Pest description and damage The adult male is brown to gray and about one-inch across and flies during the day in search of the wingless female moth. The larvae feed on pine needles and the mature larvae are about an inch long, hairy, gray or light brown, with black heads. The larvae have three long tufts of black hairs on their body (two in front, one in back) and shorter dorsal tufts along their back. The hairs from tussock moth caterpillars break off easily and may cause skin or respiratory irritation. The larvae start feeding at branch tips at the top of the tree and work down, feeding mainly on the new foliage and causing severe defoliation. The preferred hosts are Douglas-fir, grand fir, and white fir, although it also may be a problem on spruce, pine, true fir and larch. They feed mainly on forest trees and are infrequent pests in the landscape.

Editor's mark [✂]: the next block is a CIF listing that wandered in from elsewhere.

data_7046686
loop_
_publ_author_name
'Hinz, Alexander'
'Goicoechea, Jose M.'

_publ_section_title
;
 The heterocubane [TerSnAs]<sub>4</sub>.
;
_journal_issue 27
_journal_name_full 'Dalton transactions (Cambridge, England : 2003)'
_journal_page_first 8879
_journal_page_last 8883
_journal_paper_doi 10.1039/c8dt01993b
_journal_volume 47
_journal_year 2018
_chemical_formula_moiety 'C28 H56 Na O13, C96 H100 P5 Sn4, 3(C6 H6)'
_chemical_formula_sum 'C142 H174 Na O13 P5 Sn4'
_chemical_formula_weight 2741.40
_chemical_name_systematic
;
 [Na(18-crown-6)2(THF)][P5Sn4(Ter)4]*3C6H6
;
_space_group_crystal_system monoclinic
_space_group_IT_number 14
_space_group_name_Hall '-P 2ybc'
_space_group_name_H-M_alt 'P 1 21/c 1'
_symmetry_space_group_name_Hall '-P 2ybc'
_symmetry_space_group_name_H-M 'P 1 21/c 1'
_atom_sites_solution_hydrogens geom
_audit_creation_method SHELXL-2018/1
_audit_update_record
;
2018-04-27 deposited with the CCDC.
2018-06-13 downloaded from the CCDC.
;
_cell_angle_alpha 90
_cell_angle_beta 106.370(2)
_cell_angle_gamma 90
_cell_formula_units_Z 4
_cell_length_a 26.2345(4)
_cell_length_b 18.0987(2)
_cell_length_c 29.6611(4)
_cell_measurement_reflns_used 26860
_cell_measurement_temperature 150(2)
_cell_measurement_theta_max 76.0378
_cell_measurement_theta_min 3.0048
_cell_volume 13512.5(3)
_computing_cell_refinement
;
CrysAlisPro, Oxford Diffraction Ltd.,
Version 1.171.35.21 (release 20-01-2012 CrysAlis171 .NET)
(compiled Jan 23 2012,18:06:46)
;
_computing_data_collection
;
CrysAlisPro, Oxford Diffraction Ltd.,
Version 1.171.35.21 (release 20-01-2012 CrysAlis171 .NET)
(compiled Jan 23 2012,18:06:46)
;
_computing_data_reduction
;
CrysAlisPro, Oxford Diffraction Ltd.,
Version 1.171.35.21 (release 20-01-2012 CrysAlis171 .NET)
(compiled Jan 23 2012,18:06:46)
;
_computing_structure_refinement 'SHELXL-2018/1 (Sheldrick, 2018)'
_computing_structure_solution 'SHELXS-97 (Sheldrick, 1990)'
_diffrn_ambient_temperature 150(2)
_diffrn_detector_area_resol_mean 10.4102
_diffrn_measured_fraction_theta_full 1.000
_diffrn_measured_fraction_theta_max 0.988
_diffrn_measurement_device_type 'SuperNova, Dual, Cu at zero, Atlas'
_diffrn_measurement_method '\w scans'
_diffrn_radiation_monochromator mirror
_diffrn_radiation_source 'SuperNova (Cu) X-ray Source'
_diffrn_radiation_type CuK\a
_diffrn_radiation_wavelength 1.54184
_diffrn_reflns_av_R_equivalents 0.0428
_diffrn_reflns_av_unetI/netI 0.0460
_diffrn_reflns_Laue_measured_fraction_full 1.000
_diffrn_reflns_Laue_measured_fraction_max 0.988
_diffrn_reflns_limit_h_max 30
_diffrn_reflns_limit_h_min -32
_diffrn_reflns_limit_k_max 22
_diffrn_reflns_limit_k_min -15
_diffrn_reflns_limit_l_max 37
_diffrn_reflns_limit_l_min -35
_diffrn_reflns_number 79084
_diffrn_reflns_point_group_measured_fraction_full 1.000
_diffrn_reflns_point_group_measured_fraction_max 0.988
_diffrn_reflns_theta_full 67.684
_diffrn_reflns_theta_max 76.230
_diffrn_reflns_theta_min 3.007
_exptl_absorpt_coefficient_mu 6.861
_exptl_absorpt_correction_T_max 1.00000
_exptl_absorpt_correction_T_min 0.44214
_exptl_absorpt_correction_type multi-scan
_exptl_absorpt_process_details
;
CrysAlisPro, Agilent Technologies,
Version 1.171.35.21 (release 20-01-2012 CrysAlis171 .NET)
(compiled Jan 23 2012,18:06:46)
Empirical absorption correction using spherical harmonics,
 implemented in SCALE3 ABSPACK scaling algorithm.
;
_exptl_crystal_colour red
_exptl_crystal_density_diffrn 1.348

Biology and life history The insect overwinters as egg masses deposited on or near the cocoons of the wingless female. The larvae emerge in the spring as buds break and begin feeding on the new growth. The insect pupates in cocoons on the host plant, and adults emerge in summer. Males seek out the flightless females that look like a grayish bag with legs. There is one generation per year.
A variety of predators and parasitoids keep this pest under control most of the time. Severe tussock moth outbreaks are sporadic and tend to last about three years before subsiding.
Prune off and burn infested branches. Do not touch caterpillars with bare hands as some people are sensitive to their irritating hairs. Hand-pick caterpillars preferably while wearing gloves. Avoid rubbing your eyes as hairs can penetrate the eyeball causing intense pain.
See Table 2 in:
For more information
See "Caterpillar" in:
Wickman, B.E., R.R. Mason and G.C. Trostle. 1998. Douglas-fir tussock moth. USDA-FS. FIDL 86 (http://na.fs.fed.us/spfo/pubs/fidls/tussock/fidl-tuss.htm)